“But communication is two-sided - vital and profound communication makes demands also on those who are to receive it... demands in the sense of concentration, of genuine effort to receive what is being communicated.”
Roger Sessions

What a great reminder that there is a sender and a receiver involved in communications. There is someone who is sharing information and therefore sending a message and there is someone who is the receiver. Certainly when you are sharing information you want to do everything in your power to ensure the message is clear. You want to use the best possible medium to share the information. You want to think about timing, you want to eliminate as much noise as possible. Noise does not just mean sounds, it also means distractions. When you are communicating with others you are trying to do it in the most effective way possible. I don’t think you would give someone their performance appraisal while you were both riding a roller coaster. THAT would involve noise (as-in the sound of the roller coaster and the screaming riders) and distraction in the form of the actual ride. A better location for a performance appraisal would be in a quiet office or conference room.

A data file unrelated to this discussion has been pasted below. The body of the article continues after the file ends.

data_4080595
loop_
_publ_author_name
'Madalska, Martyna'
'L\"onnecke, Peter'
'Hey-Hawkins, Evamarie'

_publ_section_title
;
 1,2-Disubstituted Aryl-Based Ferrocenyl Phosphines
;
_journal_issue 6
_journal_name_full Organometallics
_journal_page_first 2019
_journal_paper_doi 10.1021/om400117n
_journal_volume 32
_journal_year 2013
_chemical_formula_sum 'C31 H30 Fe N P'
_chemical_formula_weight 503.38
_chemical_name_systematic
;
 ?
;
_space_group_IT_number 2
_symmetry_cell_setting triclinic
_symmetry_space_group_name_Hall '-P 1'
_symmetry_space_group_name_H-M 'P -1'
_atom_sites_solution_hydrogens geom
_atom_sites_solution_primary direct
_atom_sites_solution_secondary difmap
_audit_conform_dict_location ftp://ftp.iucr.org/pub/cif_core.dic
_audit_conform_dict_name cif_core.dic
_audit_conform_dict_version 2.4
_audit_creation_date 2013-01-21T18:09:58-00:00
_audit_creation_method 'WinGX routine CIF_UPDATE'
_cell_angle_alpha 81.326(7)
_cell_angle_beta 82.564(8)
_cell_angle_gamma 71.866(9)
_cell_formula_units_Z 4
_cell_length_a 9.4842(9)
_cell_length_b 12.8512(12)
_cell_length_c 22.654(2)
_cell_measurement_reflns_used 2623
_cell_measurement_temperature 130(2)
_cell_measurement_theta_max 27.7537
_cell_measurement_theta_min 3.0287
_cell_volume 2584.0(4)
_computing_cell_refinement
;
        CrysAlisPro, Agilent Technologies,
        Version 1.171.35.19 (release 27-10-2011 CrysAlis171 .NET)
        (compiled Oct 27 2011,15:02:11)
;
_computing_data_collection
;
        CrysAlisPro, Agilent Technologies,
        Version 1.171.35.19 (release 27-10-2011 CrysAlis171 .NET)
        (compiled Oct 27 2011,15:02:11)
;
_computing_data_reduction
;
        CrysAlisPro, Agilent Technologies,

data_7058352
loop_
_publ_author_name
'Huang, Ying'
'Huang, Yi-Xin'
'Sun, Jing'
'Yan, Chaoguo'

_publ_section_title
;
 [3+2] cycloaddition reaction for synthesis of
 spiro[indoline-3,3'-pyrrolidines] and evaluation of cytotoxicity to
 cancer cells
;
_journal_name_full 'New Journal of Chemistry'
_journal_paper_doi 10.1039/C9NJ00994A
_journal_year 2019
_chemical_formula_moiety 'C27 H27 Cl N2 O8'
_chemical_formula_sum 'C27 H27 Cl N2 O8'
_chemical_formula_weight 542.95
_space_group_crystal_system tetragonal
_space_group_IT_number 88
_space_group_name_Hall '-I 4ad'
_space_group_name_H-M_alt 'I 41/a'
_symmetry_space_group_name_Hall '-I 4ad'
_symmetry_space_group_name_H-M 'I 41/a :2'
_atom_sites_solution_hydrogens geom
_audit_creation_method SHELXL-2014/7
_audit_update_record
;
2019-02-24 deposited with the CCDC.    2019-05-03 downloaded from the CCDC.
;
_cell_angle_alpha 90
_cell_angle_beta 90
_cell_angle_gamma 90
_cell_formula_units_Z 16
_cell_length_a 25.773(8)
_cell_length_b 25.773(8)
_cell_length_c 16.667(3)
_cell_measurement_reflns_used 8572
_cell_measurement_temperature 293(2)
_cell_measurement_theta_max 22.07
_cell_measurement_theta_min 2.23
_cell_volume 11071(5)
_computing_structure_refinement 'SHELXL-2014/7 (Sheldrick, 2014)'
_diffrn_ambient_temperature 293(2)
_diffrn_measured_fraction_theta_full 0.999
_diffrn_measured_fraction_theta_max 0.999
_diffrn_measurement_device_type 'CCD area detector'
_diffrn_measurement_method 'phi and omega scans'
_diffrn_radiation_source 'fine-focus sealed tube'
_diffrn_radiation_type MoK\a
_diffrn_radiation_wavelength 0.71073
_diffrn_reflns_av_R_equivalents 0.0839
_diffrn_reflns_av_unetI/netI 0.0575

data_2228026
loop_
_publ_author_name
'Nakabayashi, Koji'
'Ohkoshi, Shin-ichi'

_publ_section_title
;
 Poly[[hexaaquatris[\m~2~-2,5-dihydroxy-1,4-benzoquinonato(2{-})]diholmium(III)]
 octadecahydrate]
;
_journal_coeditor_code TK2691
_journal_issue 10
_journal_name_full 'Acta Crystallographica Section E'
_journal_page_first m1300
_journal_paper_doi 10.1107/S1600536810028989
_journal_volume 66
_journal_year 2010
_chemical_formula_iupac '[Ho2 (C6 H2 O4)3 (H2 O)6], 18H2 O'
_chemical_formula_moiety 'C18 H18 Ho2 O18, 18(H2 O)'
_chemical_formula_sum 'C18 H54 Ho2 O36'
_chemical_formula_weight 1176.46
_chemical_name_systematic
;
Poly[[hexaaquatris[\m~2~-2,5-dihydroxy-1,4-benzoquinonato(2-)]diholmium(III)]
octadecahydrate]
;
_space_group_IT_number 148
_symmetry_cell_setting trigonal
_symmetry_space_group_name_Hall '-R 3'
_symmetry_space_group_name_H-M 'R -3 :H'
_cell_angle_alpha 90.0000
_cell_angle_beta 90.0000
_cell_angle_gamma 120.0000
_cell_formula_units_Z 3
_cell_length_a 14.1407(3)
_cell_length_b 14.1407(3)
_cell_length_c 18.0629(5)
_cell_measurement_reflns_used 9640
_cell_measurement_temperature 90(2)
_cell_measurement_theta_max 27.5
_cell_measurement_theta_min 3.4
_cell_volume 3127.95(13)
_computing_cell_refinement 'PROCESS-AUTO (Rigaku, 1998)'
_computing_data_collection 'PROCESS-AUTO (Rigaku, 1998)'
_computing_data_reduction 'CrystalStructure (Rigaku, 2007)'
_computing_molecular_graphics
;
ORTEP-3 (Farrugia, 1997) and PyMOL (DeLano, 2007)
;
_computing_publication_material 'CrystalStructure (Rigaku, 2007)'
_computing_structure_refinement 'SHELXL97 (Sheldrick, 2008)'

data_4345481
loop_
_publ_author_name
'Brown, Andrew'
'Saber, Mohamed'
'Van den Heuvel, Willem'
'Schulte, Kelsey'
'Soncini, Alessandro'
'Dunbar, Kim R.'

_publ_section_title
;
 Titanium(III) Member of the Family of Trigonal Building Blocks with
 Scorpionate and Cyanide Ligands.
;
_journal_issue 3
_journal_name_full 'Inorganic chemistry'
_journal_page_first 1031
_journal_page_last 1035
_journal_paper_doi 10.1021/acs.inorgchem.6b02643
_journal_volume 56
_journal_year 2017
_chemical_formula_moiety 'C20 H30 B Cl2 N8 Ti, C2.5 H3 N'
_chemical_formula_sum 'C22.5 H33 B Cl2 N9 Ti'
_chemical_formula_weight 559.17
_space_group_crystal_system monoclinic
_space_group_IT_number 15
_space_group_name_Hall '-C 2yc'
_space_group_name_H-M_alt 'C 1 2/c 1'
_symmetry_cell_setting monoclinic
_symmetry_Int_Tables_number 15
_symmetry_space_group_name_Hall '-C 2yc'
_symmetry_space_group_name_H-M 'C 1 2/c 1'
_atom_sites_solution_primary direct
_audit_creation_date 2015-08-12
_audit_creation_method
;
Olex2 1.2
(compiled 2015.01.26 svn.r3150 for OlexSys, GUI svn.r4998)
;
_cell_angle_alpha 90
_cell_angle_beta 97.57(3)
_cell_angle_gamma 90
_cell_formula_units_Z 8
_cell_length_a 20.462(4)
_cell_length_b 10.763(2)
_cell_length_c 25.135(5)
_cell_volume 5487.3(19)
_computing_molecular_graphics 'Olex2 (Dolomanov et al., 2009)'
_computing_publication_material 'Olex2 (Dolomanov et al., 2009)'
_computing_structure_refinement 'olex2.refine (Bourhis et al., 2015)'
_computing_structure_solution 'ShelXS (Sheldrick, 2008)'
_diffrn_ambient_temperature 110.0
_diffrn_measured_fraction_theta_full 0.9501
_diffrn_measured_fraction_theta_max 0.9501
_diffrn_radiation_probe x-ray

What about when someone is trying to share information with you? Well as the receiver of that communication you have a responsibility. Your responsibility is to do the best you can to understand and interpret (or decode) what you are being told. If you cannot hear, you need to say so. If a word or expression is not clear to you, you need to say so. If you are not sure why certain information is coming your way, you want to ask about it. Why are you being told (or sent) this information, what are you expected to do with it or about it? If the timing is wrong, perhaps you are in the midst of a crisis or walking down the hall to a presentation, you should mention that another time would be better.

The responsibility for communication does not reside with just the sender or just the receiver, it is a joint responsibility.

Author's Bio: 

Want to use this article in your eZine or web site?

You can, as long as you include this complete blurb with it: Margaret Meloni is dedicated to helping professionals become free from the work related conflict that prevents them from experiencing peace. Margaret Meloni publishes the 'Turning Point' eZine on a bi-weekly basis. Contact Margaret at info@MargaretMeloni.com.
You can learn more about Margaret's programs and products at: http://www.margaretmeloni.com